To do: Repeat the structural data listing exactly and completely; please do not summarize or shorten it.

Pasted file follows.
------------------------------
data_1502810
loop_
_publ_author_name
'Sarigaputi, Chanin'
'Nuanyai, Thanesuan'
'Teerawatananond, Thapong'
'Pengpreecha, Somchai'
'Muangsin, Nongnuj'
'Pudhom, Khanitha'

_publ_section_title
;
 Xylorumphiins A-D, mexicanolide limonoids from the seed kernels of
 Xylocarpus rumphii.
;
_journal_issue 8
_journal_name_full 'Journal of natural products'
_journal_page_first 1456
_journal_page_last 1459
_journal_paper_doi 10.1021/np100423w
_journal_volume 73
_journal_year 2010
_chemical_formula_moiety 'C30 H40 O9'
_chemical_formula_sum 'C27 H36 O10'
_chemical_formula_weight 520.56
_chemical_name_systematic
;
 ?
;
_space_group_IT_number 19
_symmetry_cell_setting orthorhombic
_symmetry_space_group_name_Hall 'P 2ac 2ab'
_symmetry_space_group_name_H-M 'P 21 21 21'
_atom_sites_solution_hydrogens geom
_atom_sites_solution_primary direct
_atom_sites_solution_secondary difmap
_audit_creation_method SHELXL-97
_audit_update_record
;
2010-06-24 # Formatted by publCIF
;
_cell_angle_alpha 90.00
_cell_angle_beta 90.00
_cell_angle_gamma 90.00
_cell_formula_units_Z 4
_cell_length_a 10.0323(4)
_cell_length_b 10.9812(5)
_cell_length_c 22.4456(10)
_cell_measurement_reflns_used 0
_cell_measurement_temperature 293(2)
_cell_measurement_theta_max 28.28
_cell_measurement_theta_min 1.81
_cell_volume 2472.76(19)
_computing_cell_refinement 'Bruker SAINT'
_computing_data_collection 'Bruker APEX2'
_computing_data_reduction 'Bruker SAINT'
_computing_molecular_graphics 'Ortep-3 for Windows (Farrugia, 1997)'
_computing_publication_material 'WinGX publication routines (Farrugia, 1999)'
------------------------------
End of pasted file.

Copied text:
data_1502810
loop_
_publ_author_name
'Sarigaputi, Chanin'
'Nuanyai, Thanesuan'
'Teerawatananond, Thapong'
'Pengpreecha, Somchai'
'Muangsin, Nongnuj'
'Pudhom, Khanitha'

_publ_section_title
;
 Xylorumphiins A-D, mexicanolide limonoids from the seed kernels of
 Xylocarpus rumphii.
;
_journal_issue 8
_journal_name_full 'Journal of natural products'
_journal_page_first 1456
_journal_page_last 1459
_journal_paper_doi 10.1021/np100423w
_journal_volume 73
_journal_year 2010
_chemical_formula_moiety 'C30 H40 O9'
_chemical_formula_sum 'C27 H36 O10'
_chemical_formula_weight 520.56
_chemical_name_systematic
;
 ?
;
_space_group_IT_number 19
_symmetry_cell_setting orthorhombic
_symmetry_space_group_name_Hall 'P 2ac 2ab'
_symmetry_space_group_name_H-M 'P 21 21 21'
_atom_sites_solution_hydrogens geom
_atom_sites_solution_primary direct
_atom_sites_solution_secondary difmap
_audit_creation_method SHELXL-97
_audit_update_record
;
2010-06-24 # Formatted by publCIF
;
_cell_angle_alpha 90.00
_cell_angle_beta 90.00
_cell_angle_gamma 90.00
_cell_formula_units_Z 4
_cell_length_a 10.0323(4)
_cell_length_b 10.9812(5)
_cell_length_c 22.4456(10)
_cell_measurement_reflns_used 0
_cell_measurement_temperature 293(2)
_cell_measurement_theta_max 28.28
_cell_measurement_theta_min 1.81
_cell_volume 2472.76(19)
_computing_cell_refinement 'Bruker SAINT'
_computing_data_collection 'Bruker APEX2'
_computing_data_reduction 'Bruker SAINT'
_computing_molecular_graphics 'Ortep-3 for Windows (Farrugia, 1997)'
_computing_publication_material 'WinGX publication routines (Farrugia, 1999)'